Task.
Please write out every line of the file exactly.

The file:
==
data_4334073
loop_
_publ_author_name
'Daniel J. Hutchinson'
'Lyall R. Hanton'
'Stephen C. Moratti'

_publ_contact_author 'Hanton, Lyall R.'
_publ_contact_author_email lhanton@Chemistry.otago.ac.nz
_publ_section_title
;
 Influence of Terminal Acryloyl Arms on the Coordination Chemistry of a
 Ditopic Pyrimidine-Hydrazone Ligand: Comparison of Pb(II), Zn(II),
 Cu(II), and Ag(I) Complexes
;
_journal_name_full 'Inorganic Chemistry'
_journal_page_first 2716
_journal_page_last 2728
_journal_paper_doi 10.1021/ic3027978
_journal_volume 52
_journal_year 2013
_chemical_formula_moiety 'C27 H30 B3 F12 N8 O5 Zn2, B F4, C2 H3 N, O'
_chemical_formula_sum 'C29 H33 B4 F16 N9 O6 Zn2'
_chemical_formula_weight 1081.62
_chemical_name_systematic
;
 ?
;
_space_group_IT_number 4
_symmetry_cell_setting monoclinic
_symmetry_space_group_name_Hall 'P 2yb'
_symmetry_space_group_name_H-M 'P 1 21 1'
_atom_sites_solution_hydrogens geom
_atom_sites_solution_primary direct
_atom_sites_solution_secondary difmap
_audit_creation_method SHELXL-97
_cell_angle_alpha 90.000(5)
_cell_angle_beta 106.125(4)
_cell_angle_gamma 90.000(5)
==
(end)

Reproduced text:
data_4334073
loop_
_publ_author_name
'Daniel J. Hutchinson'
'Lyall R. Hanton'
'Stephen C. Moratti'

_publ_contact_author 'Hanton, Lyall R.'
_publ_contact_author_email lhanton@Chemistry.otago.ac.nz
_publ_section_title
;
 Influence of Terminal Acryloyl Arms on the Coordination Chemistry of a
 Ditopic Pyrimidine-Hydrazone Ligand: Comparison of Pb(II), Zn(II),
 Cu(II), and Ag(I) Complexes
;
_journal_name_full 'Inorganic Chemistry'
_journal_page_first 2716
_journal_page_last 2728
_journal_paper_doi 10.1021/ic3027978
_journal_volume 52
_journal_year 2013
_chemical_formula_moiety 'C27 H30 B3 F12 N8 O5 Zn2, B F4, C2 H3 N, O'
_chemical_formula_sum 'C29 H33 B4 F16 N9 O6 Zn2'
_chemical_formula_weight 1081.62
_chemical_name_systematic
;
 ?
;
_space_group_IT_number 4
_symmetry_cell_setting monoclinic
_symmetry_space_group_name_Hall 'P 2yb'
_symmetry_space_group_name_H-M 'P 1 21 1'
_atom_sites_solution_hydrogens geom
_atom_sites_solution_primary direct
_atom_sites_solution_secondary difmap
_audit_creation_method SHELXL-97
_cell_angle_alpha 90.000(5)
_cell_angle_beta 106.125(4)
_cell_angle_gamma 90.000(5)